Beverage Creates a Buzz
Call it the “Real Thing.”
Indians in this remote mountain village in southern Colombia are marketing a particularly refreshing soft drink that harks back to Coca-Cola’s original formula, when “coca” was in the name for a reason.
Advertising posters here describe the carbonated, citrus-flavored Coca-Sek as “more than an energizer” -- a buzz that just might be provided by a key ingredient, a syrup produced by boiling coca leaves.
Since January, the Nasa indigenous community has been offering the soft drink locally and in neighboring Popayan, where it is bottled. By the end of the year, the Nasa hope to sell Coca-Sek nationwide, targeting the same consumers who drink Gatorade or Red Bull, both highly popular with Colombians.
For six years, the Nasa have been quietly selling coca-flavored cookies, aromatic teas, wines and ointments at informal sidewalk stalls and in health food stores. They say they’re trying to capitalize on a plentiful resource -- and remove the stigma from a leaf that for them is sacred.
Cocaine, the highly concentrated form of the leaf’s alkaloid extracted using solvents and other chemicals, is “foreign to our culture and is an invention of Western man,” said Gelmis Chate, president of the Nasa council here.
But consumption of coca leaves by chewing them or by using them in food or tea is an ancient custom. The 4,000 indigenous families in this region typically grow several coca plants on their farms for personal use, a right guaranteed by Colombian law.
For Abraham Cuello, 50, the half-dozen coca plants sprouting among his banana, coffee, mango and papaya trees have as much mystic as alimentary value. “They protect my farm and all that I grow,” he said as he pulled the bright green leaves from an 8-foot coca plant.
The Nasa’s coca cookies and teas attracted little attention, but the launch of Coca-Sek has ignited controversy in a country where Washington has spent $4 billion since 1999 combating the drug trade and terrorism.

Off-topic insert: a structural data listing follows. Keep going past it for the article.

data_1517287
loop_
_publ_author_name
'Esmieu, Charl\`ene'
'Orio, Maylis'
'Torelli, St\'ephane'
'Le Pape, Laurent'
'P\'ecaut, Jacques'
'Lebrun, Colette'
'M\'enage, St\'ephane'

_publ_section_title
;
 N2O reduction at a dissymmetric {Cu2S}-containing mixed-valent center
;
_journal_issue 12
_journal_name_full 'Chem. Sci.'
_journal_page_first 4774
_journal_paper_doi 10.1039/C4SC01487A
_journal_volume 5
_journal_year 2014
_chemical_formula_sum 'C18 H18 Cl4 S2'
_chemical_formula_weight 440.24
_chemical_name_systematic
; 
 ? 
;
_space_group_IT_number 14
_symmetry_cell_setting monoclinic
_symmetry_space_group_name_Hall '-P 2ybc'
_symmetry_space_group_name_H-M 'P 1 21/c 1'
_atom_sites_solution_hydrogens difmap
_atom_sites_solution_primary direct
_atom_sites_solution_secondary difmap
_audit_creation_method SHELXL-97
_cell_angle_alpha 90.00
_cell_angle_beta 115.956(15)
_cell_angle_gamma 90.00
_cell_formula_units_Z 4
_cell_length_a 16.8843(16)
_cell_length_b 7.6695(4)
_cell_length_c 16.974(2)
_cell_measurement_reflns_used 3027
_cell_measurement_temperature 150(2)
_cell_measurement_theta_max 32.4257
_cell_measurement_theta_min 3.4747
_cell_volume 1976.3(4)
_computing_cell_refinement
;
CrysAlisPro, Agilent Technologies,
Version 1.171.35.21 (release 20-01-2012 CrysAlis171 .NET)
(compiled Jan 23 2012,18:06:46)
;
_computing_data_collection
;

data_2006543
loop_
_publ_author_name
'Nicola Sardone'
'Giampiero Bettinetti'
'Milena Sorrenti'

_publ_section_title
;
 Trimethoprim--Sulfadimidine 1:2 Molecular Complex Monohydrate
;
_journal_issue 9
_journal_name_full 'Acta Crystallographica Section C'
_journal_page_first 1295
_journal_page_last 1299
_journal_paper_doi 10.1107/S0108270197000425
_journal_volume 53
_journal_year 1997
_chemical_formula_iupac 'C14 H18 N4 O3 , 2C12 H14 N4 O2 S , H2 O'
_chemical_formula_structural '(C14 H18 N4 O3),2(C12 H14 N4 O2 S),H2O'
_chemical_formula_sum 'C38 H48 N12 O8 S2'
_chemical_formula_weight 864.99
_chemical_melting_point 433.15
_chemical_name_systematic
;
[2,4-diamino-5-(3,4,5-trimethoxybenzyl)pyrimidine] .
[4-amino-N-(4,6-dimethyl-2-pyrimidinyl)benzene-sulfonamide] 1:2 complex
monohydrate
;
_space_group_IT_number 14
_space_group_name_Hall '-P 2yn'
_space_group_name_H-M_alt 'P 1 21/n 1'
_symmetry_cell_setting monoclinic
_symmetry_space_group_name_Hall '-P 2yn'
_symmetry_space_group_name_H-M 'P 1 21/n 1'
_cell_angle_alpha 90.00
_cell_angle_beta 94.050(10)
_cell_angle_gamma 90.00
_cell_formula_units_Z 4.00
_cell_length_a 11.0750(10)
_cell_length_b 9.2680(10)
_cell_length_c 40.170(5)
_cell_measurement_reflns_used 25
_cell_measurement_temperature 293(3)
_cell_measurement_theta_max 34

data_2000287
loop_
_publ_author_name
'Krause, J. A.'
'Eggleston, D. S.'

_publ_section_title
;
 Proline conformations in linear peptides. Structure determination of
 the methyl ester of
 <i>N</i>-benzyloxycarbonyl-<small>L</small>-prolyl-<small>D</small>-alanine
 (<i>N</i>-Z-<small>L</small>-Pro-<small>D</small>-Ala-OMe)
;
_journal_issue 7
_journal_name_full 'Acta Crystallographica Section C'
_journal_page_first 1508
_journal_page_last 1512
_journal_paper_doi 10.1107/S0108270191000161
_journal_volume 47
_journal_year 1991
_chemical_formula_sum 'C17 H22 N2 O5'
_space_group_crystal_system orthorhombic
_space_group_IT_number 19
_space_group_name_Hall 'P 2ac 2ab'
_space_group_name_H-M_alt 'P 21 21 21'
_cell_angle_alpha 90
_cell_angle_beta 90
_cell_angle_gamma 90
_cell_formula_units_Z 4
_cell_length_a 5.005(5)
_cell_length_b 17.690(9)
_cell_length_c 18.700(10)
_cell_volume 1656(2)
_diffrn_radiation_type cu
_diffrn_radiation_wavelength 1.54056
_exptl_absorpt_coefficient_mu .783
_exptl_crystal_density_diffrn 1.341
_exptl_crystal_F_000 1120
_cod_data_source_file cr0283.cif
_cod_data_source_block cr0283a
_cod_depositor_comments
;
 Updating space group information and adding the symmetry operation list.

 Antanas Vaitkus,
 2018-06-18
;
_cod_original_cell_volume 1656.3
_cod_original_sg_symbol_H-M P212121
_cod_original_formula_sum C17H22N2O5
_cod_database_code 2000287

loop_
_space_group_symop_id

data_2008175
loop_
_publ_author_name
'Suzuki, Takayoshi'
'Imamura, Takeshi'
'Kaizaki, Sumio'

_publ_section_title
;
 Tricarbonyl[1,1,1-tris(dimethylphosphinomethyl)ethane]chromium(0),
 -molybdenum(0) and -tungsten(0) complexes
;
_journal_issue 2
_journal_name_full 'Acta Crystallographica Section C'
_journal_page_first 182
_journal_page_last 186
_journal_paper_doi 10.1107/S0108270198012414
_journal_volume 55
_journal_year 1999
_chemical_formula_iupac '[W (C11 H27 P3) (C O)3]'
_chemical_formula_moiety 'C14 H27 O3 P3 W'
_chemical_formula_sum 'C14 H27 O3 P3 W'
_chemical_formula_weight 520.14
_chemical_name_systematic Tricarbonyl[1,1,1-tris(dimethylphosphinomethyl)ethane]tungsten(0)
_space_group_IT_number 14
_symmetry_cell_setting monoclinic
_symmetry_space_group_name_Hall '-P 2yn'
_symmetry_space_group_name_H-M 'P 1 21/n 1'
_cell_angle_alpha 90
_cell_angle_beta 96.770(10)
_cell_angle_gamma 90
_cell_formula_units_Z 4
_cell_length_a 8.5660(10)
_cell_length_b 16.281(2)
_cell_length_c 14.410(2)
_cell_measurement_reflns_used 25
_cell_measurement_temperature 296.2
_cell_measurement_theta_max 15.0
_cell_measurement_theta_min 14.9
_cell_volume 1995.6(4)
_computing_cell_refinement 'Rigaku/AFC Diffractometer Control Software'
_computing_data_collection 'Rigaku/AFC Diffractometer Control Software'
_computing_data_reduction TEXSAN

The reasons are myriad: the tribe’s market ambitions for the beverage; the inevitable comparisons with the original Coke, which dropped cocaine from its formula in 1905; and the recent election of Bolivian President Evo Morales, an indigenous coca grower who supports the production of legitimate coca products.
Coca-Sek has also reopened a debate over the limits of the sovereignty that indigenous groups in Colombia and other nations are afforded. The Nasa claim a sovereign right to commercialize the soft drink and other coca products, even though the law permitting its use clearly limits it to traditional, not commercial, ends.
Indigenous tribes elsewhere in the Andean region also are trying to mainstream the leaf, trumpeting its nutritive and painkilling value. Morales, who says he will end coca eradication efforts in Bolivia, promotes coca-based yogurt, soap, bread and tea. He is appealing to the United Nations to drop the coca plant’s designation as a poisonous substance, which would open the way to exports.
In Peru, a state-owned monopoly called Enaco was formed to create a legitimate market for coca leaves and channel them into the production of toothpaste, topical ointments to treat arthritis, tea and energizer drinks such as Coca-Sek. Nationalist candidate Ollanta Humala, who led Peru’s presidential vote Sunday, promised to push for legalization of coca if elected.
In Colombia, the drive to make legitimate products from the coca leaf is being led by the Calderas reservation, one of half a dozen Nasa communities clustered around Inza. The community pays $15 for each 30-pound bag of coca leaves. Each bag makes enough syrup to produce 300 bottles of Coca-Sek.
That price tops the $12 a bag paid by local drug traffickers, who are always willing to buy leaves, said David Curtidor, who helps manage the soft drink business and touts the beverage as a weapon in the war on drugs. “Each leaf that goes to making the drink is one leaf less for the narcos,” Curtidor said.
Chewing coca leaves, which depresses the central nervous system, has enabled Indians to soften the effects of hunger, hard work and high altitude for centuries. Franky Rios, the engineer at Popayan’s La Reina bottling plant who oversees the production of the beverage, said Coca-Sek delivers the various vitamins and minerals, including calcium, potassium and magnesium, found in the coca leaf.
“It’s better than Gatorade,” he said.